Romania Medieval Arts Part I

By | December 23, 2021

Eastern European state that occupies the region to the North of the lower Danube and whose territory is divided, from an orographic point of view, into a central mountainous and hilly core, consisting of the circle of the Carpathian mountains and the heights of Transylvania, surrounded to the W and E by two flat areas, respectively the one opening towards the Hungarian plain and the one facing the Black Sea, crossed by the last stretch of the Danube and its deep delta. years that separate the end of the century. 4 ° from the beginning of the 14th, when the Romanian states (Transylvania, Wallachia, Moldavia) were established on both sides of the Carpathians and the main artistic monuments present on the territory of the od. Romania. For Romania 1998, please check constructmaterials.com.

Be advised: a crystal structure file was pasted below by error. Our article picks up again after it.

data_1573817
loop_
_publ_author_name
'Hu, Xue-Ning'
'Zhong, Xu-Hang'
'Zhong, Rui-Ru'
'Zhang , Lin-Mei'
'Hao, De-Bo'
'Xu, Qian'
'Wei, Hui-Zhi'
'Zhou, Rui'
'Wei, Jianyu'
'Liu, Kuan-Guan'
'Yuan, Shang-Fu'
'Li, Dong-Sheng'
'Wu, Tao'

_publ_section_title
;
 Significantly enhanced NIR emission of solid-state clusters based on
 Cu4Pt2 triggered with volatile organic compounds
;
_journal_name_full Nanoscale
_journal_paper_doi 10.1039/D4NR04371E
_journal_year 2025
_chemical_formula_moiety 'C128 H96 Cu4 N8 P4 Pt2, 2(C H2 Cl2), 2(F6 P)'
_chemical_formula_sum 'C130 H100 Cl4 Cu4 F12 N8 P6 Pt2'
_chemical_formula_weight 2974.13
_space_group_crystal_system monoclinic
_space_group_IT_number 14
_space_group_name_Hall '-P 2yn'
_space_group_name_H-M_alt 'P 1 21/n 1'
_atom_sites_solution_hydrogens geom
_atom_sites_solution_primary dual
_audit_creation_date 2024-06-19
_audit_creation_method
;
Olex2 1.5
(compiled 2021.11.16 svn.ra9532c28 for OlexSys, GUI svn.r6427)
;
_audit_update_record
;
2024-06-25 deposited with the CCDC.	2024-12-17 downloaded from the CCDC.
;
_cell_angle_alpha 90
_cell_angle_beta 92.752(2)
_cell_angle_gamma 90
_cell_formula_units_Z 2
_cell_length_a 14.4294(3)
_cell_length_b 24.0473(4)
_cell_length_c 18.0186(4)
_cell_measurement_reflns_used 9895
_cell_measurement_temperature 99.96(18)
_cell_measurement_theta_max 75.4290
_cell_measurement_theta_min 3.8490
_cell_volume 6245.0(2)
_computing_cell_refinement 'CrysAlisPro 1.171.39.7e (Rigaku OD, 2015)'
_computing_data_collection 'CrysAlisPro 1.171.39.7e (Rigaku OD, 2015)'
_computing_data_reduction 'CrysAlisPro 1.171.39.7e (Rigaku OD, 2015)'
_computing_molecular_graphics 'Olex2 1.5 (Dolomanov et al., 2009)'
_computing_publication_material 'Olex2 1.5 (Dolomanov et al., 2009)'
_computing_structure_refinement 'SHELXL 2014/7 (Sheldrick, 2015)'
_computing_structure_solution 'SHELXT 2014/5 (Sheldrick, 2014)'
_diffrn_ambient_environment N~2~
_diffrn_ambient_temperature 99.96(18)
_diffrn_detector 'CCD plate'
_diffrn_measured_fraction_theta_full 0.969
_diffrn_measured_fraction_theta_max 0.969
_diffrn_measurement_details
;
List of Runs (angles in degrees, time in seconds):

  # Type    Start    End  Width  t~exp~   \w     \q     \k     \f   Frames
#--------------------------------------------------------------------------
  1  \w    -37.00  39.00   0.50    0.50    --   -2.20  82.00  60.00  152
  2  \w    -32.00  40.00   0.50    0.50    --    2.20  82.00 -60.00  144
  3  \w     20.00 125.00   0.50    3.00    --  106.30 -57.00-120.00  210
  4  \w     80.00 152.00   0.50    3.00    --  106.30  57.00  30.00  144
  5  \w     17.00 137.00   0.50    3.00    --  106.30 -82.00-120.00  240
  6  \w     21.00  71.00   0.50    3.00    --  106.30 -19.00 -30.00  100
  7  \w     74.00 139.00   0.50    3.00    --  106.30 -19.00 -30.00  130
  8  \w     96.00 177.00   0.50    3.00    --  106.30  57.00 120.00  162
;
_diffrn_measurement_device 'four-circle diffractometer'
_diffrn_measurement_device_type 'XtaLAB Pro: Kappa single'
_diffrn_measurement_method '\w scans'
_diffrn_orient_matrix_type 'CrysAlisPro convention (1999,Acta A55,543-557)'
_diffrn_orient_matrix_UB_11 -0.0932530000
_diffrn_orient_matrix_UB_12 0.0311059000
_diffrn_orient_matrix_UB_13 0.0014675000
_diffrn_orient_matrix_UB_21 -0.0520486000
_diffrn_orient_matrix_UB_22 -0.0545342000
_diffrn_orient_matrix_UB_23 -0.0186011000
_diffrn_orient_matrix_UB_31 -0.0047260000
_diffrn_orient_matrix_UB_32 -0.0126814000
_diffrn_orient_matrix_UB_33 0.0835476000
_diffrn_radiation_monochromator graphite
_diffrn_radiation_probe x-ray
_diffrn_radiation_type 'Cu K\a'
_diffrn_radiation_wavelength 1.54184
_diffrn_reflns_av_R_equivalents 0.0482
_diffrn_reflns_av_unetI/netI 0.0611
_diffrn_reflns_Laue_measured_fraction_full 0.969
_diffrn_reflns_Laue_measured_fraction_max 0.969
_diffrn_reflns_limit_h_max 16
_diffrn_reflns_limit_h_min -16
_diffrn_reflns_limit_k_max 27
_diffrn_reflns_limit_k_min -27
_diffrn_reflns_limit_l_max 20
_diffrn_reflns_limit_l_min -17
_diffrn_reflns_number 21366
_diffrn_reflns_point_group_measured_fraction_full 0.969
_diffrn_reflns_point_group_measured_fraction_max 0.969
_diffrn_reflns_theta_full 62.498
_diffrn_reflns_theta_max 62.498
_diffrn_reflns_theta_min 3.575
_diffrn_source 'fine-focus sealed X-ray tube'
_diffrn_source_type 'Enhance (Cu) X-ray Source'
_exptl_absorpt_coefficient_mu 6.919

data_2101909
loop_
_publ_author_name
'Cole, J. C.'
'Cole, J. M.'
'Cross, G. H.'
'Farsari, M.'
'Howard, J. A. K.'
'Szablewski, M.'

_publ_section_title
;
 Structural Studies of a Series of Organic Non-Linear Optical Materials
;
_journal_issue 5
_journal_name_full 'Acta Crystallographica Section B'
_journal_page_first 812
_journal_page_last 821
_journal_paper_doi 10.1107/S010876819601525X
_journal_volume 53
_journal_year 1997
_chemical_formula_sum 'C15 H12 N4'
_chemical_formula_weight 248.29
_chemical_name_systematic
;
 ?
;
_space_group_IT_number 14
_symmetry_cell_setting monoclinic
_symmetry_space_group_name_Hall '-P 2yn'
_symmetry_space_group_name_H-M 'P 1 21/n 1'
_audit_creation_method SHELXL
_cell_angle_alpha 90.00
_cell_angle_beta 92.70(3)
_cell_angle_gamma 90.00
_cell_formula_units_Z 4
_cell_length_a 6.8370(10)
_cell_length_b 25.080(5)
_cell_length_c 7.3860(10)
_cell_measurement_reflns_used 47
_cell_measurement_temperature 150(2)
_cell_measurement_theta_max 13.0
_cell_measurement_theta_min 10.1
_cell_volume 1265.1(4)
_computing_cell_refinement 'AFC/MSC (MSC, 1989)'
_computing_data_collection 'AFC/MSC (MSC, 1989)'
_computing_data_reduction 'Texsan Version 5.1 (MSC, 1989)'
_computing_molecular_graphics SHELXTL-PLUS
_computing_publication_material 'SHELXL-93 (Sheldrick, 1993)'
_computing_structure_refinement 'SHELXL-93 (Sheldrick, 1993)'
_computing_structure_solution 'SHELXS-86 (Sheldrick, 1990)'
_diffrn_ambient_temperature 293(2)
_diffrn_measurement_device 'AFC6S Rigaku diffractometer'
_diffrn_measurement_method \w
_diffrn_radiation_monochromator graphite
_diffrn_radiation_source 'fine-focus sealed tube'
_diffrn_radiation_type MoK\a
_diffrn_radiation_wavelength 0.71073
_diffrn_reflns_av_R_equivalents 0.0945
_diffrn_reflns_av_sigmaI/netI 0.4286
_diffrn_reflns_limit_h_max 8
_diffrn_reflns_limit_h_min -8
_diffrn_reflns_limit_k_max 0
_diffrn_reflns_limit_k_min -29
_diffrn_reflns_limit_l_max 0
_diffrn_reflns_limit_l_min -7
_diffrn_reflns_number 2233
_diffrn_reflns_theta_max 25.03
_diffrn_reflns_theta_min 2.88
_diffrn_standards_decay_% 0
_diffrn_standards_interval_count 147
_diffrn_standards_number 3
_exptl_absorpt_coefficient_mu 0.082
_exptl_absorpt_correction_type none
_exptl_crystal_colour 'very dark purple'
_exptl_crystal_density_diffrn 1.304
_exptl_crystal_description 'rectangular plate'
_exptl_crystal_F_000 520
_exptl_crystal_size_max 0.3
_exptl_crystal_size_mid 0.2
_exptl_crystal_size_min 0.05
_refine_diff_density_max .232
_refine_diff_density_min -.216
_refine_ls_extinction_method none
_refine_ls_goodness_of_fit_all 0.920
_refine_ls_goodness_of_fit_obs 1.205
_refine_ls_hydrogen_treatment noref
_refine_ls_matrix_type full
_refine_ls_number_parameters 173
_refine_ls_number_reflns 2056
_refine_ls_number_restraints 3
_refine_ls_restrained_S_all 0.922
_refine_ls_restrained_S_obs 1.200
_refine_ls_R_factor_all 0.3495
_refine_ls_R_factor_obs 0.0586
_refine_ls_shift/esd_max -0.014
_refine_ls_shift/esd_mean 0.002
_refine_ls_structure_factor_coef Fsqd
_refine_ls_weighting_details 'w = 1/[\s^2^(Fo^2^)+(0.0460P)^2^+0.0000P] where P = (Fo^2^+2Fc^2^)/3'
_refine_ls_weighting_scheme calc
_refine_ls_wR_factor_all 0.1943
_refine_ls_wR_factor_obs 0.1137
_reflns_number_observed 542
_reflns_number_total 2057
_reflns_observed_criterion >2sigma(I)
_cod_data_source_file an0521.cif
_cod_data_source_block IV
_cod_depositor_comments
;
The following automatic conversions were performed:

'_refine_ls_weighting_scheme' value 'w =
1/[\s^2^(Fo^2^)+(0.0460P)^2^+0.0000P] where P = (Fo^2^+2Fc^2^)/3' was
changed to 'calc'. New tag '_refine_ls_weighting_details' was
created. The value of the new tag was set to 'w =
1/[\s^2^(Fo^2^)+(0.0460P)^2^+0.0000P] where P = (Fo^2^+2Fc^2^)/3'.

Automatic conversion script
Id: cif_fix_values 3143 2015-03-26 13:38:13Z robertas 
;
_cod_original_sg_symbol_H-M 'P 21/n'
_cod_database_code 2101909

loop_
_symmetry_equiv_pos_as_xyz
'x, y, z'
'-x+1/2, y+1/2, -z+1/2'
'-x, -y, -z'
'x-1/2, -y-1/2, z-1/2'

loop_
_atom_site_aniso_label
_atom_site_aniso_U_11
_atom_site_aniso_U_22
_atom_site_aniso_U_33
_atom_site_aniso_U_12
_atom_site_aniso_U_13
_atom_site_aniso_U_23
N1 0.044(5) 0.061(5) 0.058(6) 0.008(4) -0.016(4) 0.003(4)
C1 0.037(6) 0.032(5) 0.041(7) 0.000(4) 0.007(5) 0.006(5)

These monuments are the expression of a ‘courtly’ culture and a ‘popular’ culture, as they are reflected in architecture, sculpture, fine silver processing, ceramics and, at a later stage, in painting and art of embroidery. Romanian art highlights the capacity for synthesis and adaptation that the local environment demonstrated in relation to the influences exerted both by the nearby areas and by more distant cultures (Byzantine-Balkan, Slavic, Germanic, Turanic, Romanesque-Gothic). 5th-8th the Carpathian-Danubian territories – like all the border areas between the Byzantine Empire and the variegated barbarian world – had the uncertain status of regions in which migrating peoples exercised from time to time a temporary domination, while some areas of the lower course of the Danube temporarily entered the sphere of control of the Constantinopolitan administration. 5th-6th to offer the most eloquent evidence of the persistence of an architectural and sculptural tradition that had its roots in Greco-Roman paganism, at the time of the triumph of the Christian Church, a triumph that found expression in the region between the Danube and the sea. Nero, in a series of buildings: funeral monuments (Niculiţel) and basilicas destined for worship (Adamclisi, Istria, Costanza, Mangalia, Isaccea, Igliţa, Slava Rusă), some of which recall the architecture of Constantinople, Macedonia, Greek archipelago and Asia Minor. Architectural sculpture is represented in the Roman-Byzantine Dobruja by funerary slabs on which Christian symbols are carved, by some fragments of choral fences and above all by splendid capitals such as those of Mangalia (Bucharest, Muz. Naţional de Istorie al României), decorated with leaves acanthus, eagles and rams’ heads, in very elaborate compositions that suggest similar examples from the Byzantine area. The highly standardized ceramics and the art of metals – evidenced by some jewels discovered in Istria (Bucharest, Muz. Naţional de Istorie al României), in which we find analogies with examples of Constantinopolitan and Syrian origin – complete the image of art in the eastern part of the Lower Danube during the proto-Byzantine era, included in the vast European barbaricum, during the centuries. 6 ° -8 ° forms of the so-called pre-medieval folkloric handicraft appeared, both in the field of ceramics – a ‘popular’ production common to native and migrant peoples, of Roman derivation, decorated with stripes or punch and with immediate analogies in the Germanic cultural sphere – and in that of goldsmiths. In the latter case, they are jewels common to the whole of south-eastern Europe, some of local origin, as evidenced by the casting molds discovered in Wallachia and Moldavia, the avar belt seals of the Mureş valley, with Byzantine motifs and Asian, the ‘digitized’ fibulae similar to those of the Slavic world discovered in Moldavia, Wallachia, Oltenia, Dobruja and Transylvania, where there are also some gepidic-style buckles. 4th and 5th, in which the influences of the art of the steppes of Central Asia and those of the northern coasts of the Black Sea, Iran and the Byzantine world are manifested, highlighting the main techniques (casting, hammering, engraving, punching, embossed, champlevé and cloisonné workings) which are found in this period from the British Isles to Siberia. The treasure of Petroasa (see Bucharest, Muz. Naţional de Istorie al României) is particularly worthy of mention, representative of the art of the decades around 400 and true point of encounter between the artistic currents coming from classical toreutics and those that lead to the art of the Frankish West.